Building on my initial post on this weeks topic of the Psychology of Game Playing. My challenge is how and why playfulness and games both help deliver personal change and also enable creativity and problem solving.
Joel Gruber writes a great post on how playing games enables you to try out a new ‘skin’; to learn a new way of feeling and thinking by dropping your old rules and trying out some new rules for the game you’re about to play. I immediately started thinking about the use of modelling in NLP and how game playing allows us to creatively explore new potential models. So game playing as a great way of accessing ‘what-if’.
The great takeaway for me is: ‘You build worlds that allow you to tap into your unconscious mind and expose creative and problem-solving abilities’. So this gives one answer to my challenge about games enabling creativity and problem solving.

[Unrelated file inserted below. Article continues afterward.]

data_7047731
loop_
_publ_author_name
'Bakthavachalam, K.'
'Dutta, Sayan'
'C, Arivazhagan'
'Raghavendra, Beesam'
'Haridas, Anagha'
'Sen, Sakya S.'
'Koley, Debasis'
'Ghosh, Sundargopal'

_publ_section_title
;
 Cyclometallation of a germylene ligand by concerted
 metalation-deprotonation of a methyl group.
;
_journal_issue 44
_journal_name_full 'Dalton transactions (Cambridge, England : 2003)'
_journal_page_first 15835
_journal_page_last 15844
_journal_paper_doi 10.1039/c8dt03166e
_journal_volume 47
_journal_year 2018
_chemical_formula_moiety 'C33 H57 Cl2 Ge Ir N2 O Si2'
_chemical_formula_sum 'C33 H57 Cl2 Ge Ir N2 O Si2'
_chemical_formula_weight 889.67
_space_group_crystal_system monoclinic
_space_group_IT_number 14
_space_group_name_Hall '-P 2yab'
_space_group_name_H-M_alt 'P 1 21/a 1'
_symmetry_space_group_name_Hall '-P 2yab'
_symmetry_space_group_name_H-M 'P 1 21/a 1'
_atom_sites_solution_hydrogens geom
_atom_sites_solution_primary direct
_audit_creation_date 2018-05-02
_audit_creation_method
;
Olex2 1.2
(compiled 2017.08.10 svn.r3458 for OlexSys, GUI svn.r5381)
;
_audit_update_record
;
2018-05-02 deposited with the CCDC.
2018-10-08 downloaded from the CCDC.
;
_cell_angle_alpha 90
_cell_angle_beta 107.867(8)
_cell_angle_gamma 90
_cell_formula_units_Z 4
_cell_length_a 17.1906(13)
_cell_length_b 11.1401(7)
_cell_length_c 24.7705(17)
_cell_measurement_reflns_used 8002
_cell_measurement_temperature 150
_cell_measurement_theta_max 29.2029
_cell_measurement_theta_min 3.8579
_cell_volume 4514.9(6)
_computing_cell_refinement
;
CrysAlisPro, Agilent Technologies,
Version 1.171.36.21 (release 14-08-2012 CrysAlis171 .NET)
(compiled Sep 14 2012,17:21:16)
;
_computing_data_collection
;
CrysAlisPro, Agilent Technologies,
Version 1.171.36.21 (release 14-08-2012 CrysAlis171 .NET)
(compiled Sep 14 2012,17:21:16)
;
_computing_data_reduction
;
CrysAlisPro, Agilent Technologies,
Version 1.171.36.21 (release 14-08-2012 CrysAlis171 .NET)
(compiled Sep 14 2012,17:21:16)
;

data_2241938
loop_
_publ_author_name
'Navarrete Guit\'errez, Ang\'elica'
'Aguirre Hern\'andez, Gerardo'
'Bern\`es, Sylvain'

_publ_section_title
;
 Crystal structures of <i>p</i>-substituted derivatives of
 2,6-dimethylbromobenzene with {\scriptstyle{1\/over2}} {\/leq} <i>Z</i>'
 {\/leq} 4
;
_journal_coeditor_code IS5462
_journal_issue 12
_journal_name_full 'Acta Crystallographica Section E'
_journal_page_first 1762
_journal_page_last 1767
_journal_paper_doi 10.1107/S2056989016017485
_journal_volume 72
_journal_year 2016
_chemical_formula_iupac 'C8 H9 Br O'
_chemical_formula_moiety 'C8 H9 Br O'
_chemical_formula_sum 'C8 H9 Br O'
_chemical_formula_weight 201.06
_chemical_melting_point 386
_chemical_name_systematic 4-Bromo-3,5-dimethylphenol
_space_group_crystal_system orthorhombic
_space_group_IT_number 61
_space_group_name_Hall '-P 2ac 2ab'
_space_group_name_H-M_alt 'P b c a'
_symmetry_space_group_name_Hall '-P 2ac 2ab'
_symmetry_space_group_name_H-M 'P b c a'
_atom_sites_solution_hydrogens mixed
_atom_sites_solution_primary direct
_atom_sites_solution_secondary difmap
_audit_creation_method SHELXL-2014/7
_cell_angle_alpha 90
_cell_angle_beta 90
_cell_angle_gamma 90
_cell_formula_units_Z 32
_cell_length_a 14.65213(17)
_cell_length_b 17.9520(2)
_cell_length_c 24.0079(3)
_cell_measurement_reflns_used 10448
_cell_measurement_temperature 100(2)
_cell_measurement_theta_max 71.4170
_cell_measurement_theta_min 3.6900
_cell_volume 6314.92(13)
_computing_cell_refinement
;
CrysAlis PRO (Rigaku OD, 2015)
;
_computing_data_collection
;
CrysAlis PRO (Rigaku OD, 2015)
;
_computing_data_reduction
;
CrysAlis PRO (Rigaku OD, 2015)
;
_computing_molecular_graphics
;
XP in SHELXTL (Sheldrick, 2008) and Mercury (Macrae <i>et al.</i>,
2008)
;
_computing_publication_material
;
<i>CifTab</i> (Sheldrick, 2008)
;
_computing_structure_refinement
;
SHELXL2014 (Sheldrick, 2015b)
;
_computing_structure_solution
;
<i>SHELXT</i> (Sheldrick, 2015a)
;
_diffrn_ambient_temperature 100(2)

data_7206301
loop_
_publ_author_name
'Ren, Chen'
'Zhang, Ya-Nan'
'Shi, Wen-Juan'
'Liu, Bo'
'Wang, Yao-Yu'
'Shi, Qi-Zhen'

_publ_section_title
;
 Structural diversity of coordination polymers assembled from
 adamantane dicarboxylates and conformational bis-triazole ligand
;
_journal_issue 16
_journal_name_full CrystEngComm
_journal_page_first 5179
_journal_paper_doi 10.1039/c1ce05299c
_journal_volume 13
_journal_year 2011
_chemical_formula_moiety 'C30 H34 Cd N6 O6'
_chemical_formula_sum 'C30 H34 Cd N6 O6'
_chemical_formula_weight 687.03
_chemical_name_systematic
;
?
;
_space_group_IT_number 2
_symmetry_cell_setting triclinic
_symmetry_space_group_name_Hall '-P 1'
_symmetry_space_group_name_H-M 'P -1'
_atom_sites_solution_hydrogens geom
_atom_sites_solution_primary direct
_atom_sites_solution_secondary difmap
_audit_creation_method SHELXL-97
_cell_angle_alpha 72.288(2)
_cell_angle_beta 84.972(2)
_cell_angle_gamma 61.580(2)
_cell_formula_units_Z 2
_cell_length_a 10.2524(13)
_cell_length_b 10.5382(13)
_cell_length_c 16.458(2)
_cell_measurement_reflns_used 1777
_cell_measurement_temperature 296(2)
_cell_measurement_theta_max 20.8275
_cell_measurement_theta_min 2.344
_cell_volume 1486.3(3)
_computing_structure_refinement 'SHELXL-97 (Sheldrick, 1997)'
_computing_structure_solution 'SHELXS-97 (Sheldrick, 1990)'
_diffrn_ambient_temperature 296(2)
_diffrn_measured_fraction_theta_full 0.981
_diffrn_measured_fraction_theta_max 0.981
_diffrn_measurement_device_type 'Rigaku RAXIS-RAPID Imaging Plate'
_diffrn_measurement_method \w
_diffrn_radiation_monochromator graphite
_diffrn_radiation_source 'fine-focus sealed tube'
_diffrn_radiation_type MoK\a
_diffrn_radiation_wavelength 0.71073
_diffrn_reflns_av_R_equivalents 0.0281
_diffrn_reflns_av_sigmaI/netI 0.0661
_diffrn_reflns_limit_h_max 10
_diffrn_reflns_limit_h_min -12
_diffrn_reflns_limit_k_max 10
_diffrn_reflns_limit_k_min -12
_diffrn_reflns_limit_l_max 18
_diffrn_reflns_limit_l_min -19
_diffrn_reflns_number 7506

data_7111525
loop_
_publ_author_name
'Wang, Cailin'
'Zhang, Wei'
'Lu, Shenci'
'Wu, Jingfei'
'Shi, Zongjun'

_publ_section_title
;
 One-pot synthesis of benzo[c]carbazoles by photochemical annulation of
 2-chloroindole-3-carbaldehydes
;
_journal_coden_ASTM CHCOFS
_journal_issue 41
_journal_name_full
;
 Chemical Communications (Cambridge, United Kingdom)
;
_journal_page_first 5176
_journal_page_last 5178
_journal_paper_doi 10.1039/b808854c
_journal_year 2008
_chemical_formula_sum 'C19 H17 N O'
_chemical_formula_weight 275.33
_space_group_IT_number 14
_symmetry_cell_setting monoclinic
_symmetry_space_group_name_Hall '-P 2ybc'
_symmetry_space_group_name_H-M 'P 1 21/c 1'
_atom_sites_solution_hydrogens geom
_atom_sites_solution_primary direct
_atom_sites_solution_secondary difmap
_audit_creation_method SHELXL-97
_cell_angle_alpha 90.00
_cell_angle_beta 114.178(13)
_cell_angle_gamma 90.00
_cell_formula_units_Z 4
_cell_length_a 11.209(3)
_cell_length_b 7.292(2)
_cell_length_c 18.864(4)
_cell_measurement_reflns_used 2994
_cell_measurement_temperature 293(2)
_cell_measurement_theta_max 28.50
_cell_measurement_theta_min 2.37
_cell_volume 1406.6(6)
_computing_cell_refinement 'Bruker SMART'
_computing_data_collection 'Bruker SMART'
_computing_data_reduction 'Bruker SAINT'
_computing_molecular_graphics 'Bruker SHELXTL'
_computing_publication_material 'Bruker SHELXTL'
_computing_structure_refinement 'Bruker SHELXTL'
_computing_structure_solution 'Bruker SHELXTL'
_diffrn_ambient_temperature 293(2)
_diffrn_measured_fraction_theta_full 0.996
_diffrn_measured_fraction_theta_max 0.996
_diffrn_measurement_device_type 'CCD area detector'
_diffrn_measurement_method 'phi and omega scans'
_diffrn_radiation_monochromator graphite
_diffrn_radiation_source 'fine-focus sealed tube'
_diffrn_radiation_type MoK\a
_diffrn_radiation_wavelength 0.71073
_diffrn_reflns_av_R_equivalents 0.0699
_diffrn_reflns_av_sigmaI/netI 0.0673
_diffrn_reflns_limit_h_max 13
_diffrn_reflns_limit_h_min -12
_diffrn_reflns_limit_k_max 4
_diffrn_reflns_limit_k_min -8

But I wonder also whether it can help towards ‘games delivering personal change’? Does the building of new worlds or trialling new skins; the ‘what if’ modelling enable us to make a leap from our old bad habits to experience a new set of possibilities? Does it enable us to feel how a new good routine or habit would make us feel?
It’s a nice thought, but for me the game playing that succeeds is far more simple. It feels more like we trick ourselves rather than aid ourselves.
Marelisa’s post on A Guide for Creating new Habits is an excellent analysis, and one that I want to look at in more detail later in the week in terms of how her ‘profile’ of a new habit appears to have a lot of parallels with game playing